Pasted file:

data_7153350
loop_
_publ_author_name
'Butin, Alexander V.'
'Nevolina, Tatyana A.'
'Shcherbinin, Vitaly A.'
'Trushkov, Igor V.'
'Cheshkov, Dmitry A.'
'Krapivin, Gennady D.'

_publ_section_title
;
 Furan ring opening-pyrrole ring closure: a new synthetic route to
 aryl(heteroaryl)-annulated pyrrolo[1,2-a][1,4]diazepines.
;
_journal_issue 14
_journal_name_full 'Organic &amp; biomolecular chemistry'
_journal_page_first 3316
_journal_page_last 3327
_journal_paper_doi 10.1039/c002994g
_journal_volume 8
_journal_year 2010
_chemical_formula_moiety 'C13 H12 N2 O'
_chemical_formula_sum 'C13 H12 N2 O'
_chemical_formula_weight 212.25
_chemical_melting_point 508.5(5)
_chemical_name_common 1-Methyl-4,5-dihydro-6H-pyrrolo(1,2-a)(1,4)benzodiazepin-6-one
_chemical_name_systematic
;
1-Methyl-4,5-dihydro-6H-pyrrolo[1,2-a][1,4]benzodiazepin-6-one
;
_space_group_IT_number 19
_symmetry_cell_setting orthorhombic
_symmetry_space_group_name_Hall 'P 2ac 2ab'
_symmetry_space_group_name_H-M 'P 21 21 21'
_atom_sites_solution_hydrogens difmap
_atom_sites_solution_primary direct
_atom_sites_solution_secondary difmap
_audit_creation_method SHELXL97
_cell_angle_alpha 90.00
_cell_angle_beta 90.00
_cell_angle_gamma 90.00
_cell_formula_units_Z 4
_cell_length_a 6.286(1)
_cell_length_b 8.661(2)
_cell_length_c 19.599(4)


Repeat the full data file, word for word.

data_7153350
loop_
_publ_author_name
'Butin, Alexander V.'
'Nevolina, Tatyana A.'
'Shcherbinin, Vitaly A.'
'Trushkov, Igor V.'
'Cheshkov, Dmitry A.'
'Krapivin, Gennady D.'

_publ_section_title
;
 Furan ring opening-pyrrole ring closure: a new synthetic route to
 aryl(heteroaryl)-annulated pyrrolo[1,2-a][1,4]diazepines.
;
_journal_issue 14
_journal_name_full 'Organic &amp; biomolecular chemistry'
_journal_page_first 3316
_journal_page_last 3327
_journal_paper_doi 10.1039/c002994g
_journal_volume 8
_journal_year 2010
_chemical_formula_moiety 'C13 H12 N2 O'
_chemical_formula_sum 'C13 H12 N2 O'
_chemical_formula_weight 212.25
_chemical_melting_point 508.5(5)
_chemical_name_common 1-Methyl-4,5-dihydro-6H-pyrrolo(1,2-a)(1,4)benzodiazepin-6-one
_chemical_name_systematic
;
1-Methyl-4,5-dihydro-6H-pyrrolo[1,2-a][1,4]benzodiazepin-6-one
;
_space_group_IT_number 19
_symmetry_cell_setting orthorhombic
_symmetry_space_group_name_Hall 'P 2ac 2ab'
_symmetry_space_group_name_H-M 'P 21 21 21'
_atom_sites_solution_hydrogens difmap
_atom_sites_solution_primary direct
_atom_sites_solution_secondary difmap
_audit_creation_method SHELXL97
_cell_angle_alpha 90.00
_cell_angle_beta 90.00
_cell_angle_gamma 90.00
_cell_formula_units_Z 4
_cell_length_a 6.286(1)
_cell_length_b 8.661(2)
_cell_length_c 19.599(4)